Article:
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ginnylou27
04-23-2010, 12:19 AM
I am planning to print my competition prints through WHCC using their competition prints option. Two questions:

1. Is it allowed to print on metallic paper? Is it recommended? I have one image that might be enhanced by printing on metallic paper. That said, if it is allowed, is it recommended? Would it play into the presentation piece or maybe distract/detract?

2. WHCC offers a blackout edges option on their competition mounts. Is this something that is recommended?

Thanks so much as always. I don't know what I would do without the PPA community!

Best wishes,

Virginia

Keith_A_Howe
04-23-2010, 01:45 AM
I am planning to print my competition prints through WHCC using their competition prints option. Two questions:

1. Is it allowed to print on metallic paper? Is it recommended? I have one image that might be enhanced by printing on metallic paper. That said, if it is allowed, is it recommended? Would it play into the presentation piece or maybe distract/detract?

Metallic paper is a personal choice. Yes it is allowed, you can print your image on anything you want. The question to ask is does it help the image. These are my thoughts. I would never print a portrait on metallic. It does funny things to skin tones. I would be very leery to print a high key image on metallic because the highlights tend to blow out under judging lights. A mid to low key image or an image with a lot of vibrant colors often will do very well on metallic. If in doubt print it both ways and then choose after seeing it under mocked up judging lighting conditions.


2. WHCC offers a blackout edges option on their competition mounts. Is this something that is recommended?

Yes, if your image is mid or low key. If it is a high key image probably not. Think about that white edge. The prints spin arpound on a turn table, so if a low key image has a white edge, that white edge spins across in front of their field of vision first before the print stops in front of them. It's a distraction. On a high key print the black edges can bleed into the print so leave them white. My question is what does WHCC charge to black the edges? It takes about two minutes to run a sharpie marker around the edge of a print. If they are charging more then a dollar or two I would skip it and do it myself.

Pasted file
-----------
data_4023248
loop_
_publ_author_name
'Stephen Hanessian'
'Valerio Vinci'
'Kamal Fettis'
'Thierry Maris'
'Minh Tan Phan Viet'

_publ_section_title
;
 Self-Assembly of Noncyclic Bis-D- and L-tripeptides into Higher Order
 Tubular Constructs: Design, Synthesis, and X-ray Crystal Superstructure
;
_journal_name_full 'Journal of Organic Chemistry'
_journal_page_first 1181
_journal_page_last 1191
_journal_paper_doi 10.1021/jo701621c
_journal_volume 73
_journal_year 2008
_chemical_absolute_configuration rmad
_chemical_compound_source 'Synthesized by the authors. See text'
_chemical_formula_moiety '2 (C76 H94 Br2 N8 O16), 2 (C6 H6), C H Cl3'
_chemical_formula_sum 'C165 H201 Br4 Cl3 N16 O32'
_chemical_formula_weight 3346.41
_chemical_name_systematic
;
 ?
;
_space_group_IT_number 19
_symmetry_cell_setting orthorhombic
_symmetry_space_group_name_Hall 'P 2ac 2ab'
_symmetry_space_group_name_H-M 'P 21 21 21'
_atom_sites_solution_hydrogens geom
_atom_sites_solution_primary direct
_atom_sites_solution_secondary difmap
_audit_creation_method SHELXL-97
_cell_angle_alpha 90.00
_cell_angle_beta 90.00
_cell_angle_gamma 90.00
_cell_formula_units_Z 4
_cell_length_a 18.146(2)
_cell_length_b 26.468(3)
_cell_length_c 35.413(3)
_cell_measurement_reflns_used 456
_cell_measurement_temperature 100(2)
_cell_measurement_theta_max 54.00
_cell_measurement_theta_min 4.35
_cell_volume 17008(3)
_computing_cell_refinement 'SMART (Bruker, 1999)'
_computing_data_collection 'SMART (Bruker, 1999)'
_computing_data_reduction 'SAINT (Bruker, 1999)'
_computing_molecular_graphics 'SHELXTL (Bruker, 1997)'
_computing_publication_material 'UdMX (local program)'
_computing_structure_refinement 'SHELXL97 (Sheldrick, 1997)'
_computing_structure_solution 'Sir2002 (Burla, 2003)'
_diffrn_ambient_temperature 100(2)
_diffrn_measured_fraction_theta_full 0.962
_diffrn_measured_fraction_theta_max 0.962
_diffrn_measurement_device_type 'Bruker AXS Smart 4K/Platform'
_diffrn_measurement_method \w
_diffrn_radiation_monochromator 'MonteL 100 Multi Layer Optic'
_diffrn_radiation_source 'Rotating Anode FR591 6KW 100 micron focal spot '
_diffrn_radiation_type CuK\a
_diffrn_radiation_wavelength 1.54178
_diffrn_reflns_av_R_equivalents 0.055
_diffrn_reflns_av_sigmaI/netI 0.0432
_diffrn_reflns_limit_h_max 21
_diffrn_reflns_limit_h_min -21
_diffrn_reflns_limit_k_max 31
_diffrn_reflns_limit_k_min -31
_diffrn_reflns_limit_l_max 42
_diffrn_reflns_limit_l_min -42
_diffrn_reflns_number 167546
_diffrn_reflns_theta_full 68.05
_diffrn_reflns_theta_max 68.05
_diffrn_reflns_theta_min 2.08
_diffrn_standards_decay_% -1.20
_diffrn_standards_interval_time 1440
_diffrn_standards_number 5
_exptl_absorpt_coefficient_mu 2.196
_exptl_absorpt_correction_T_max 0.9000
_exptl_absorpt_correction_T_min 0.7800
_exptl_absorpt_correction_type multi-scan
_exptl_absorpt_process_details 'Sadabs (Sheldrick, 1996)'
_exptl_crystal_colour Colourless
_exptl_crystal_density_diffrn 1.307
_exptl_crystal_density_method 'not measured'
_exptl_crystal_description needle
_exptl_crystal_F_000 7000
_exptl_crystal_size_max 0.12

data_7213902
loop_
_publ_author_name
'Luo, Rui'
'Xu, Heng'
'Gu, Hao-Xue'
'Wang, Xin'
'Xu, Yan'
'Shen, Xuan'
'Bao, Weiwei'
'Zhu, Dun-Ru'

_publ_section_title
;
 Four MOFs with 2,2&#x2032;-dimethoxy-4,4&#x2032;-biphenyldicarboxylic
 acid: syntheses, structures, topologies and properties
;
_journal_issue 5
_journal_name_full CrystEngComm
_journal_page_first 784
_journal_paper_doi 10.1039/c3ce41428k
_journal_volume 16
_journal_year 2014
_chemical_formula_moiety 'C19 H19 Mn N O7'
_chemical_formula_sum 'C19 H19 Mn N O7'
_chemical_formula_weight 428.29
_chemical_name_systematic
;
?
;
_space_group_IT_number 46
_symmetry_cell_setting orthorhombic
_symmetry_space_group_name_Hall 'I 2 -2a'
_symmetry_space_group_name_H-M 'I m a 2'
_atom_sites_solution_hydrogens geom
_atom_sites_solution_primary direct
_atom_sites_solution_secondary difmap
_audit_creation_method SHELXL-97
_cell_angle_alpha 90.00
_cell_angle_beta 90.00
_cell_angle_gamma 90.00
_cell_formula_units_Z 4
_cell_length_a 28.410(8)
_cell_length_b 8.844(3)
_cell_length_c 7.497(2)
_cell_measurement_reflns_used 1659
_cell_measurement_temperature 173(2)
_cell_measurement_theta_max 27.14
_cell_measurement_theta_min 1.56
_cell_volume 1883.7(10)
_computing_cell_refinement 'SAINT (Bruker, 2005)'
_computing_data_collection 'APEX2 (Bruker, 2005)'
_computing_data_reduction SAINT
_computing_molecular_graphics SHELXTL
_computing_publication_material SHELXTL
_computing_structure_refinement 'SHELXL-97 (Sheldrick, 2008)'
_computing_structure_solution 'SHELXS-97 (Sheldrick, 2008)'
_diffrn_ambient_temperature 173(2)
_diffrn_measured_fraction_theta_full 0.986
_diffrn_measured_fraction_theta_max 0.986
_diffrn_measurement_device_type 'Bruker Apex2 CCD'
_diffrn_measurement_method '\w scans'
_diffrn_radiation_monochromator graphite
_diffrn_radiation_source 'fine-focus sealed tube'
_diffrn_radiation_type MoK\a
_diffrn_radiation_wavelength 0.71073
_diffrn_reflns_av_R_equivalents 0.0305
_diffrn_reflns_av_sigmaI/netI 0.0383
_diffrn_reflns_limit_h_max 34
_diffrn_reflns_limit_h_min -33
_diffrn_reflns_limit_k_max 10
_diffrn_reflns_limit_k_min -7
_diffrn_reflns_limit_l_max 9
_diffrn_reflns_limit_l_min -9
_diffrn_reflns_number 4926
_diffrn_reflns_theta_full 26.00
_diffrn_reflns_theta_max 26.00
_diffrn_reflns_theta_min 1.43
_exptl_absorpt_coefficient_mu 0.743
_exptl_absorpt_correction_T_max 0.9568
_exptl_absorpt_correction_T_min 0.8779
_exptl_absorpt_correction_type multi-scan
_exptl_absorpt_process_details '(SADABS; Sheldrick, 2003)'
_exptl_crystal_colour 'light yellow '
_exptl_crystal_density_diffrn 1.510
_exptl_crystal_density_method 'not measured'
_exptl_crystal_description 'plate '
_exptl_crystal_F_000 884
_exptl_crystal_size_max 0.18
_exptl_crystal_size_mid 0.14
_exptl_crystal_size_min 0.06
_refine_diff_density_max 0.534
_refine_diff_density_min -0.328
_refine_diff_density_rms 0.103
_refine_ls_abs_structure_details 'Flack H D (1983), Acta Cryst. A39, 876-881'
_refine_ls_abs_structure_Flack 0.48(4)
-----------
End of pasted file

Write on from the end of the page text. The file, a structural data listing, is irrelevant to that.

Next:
As far as competition option, what are you getting for your extra money? I always order my comp prints as the cheapest prints offered. If you have done all your own color balance, exposure adjustment for competition lighting, etc then what more can WHCC do to justify an extra cost for their competition option? If you are unsure about adjusting for competition lights then maybe it's worth it, but personally I don't feel comfortable letting someone else decide how light or dark my prints should be on the turntable. FWIW do not let them talk you into laminating your comp prints. Ask for clear spray or just print on F surface and don't spray at all. Unsprayed F surface is my preference. Lamination will subtly shift the color and can leave a haze that looks like milkiness or an exposure problem.

Keith

Joe_Campanellie
04-23-2010, 03:24 AM
Keith...hope you don't mind me adding my 2cents for what it's worth. I agree with you about printing portraits on metallic. Seen a lot of people do that with very disappointing results because of the strange things it can do to skin colors.

I've had a lot of my nature images printed on metallic. Same thing...some look great and some make the colors look unnatural and too saturated. You have to really watch the contrast also. Metallic paper sometimes prints contrasty so you can lose detail in the shadows and highlites.

Metallic prints can look great under the lights but it seems to take a very particular image to work well.

I've heard that about lamination shifting colors but haven't had those problems. Of course there are all kinds of lamination around so that could add to the problem. I have a local company laminate for me that is more of a commercial graphics company. Their lamination seems much heavier than any I have seen and really seems to make the image pop.

Of course the milkiness can be an issue like Keith said when you laminate over a lustre or E surface paper. I print my own competition images and for that reason print on Lexjet gloss surface and then laminate over that.